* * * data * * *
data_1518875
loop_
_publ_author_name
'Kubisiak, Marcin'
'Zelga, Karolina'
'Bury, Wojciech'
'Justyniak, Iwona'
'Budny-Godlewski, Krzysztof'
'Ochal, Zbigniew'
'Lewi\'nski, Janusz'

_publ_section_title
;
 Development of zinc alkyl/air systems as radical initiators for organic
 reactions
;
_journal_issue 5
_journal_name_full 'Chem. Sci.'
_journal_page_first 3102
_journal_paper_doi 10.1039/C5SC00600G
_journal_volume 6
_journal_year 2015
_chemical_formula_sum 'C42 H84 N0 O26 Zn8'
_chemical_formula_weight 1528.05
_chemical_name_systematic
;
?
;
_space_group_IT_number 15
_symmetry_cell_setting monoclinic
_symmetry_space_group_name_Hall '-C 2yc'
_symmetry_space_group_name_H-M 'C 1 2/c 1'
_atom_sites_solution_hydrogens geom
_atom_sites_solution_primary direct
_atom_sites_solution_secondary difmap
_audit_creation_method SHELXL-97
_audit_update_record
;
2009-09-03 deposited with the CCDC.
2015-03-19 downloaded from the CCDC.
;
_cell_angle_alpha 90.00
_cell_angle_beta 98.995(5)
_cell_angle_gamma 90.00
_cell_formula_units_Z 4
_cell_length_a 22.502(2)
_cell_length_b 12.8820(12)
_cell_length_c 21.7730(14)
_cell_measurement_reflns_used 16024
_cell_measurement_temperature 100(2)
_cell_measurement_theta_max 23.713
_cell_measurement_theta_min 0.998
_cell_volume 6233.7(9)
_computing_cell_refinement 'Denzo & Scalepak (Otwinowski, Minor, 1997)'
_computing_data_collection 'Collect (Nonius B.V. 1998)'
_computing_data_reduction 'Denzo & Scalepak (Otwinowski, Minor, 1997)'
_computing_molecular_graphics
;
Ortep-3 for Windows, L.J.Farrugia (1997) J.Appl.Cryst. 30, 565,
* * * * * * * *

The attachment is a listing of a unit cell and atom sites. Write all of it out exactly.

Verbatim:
data_1518875
loop_
_publ_author_name
'Kubisiak, Marcin'
'Zelga, Karolina'
'Bury, Wojciech'
'Justyniak, Iwona'
'Budny-Godlewski, Krzysztof'
'Ochal, Zbigniew'
'Lewi\'nski, Janusz'

_publ_section_title
;
 Development of zinc alkyl/air systems as radical initiators for organic
 reactions
;
_journal_issue 5
_journal_name_full 'Chem. Sci.'
_journal_page_first 3102
_journal_paper_doi 10.1039/C5SC00600G
_journal_volume 6
_journal_year 2015
_chemical_formula_sum 'C42 H84 N0 O26 Zn8'
_chemical_formula_weight 1528.05
_chemical_name_systematic
;
?
;
_space_group_IT_number 15
_symmetry_cell_setting monoclinic
_symmetry_space_group_name_Hall '-C 2yc'
_symmetry_space_group_name_H-M 'C 1 2/c 1'
_atom_sites_solution_hydrogens geom
_atom_sites_solution_primary direct
_atom_sites_solution_secondary difmap
_audit_creation_method SHELXL-97
_audit_update_record
;
2009-09-03 deposited with the CCDC.
2015-03-19 downloaded from the CCDC.
;
_cell_angle_alpha 90.00
_cell_angle_beta 98.995(5)
_cell_angle_gamma 90.00
_cell_formula_units_Z 4
_cell_length_a 22.502(2)
_cell_length_b 12.8820(12)
_cell_length_c 21.7730(14)
_cell_measurement_reflns_used 16024
_cell_measurement_temperature 100(2)
_cell_measurement_theta_max 23.713
_cell_measurement_theta_min 0.998
_cell_volume 6233.7(9)
_computing_cell_refinement 'Denzo & Scalepak (Otwinowski, Minor, 1997)'
_computing_data_collection 'Collect (Nonius B.V. 1998)'
_computing_data_reduction 'Denzo & Scalepak (Otwinowski, Minor, 1997)'
_computing_molecular_graphics
;
Ortep-3 for Windows, L.J.Farrugia (1997) J.Appl.Cryst. 30, 565,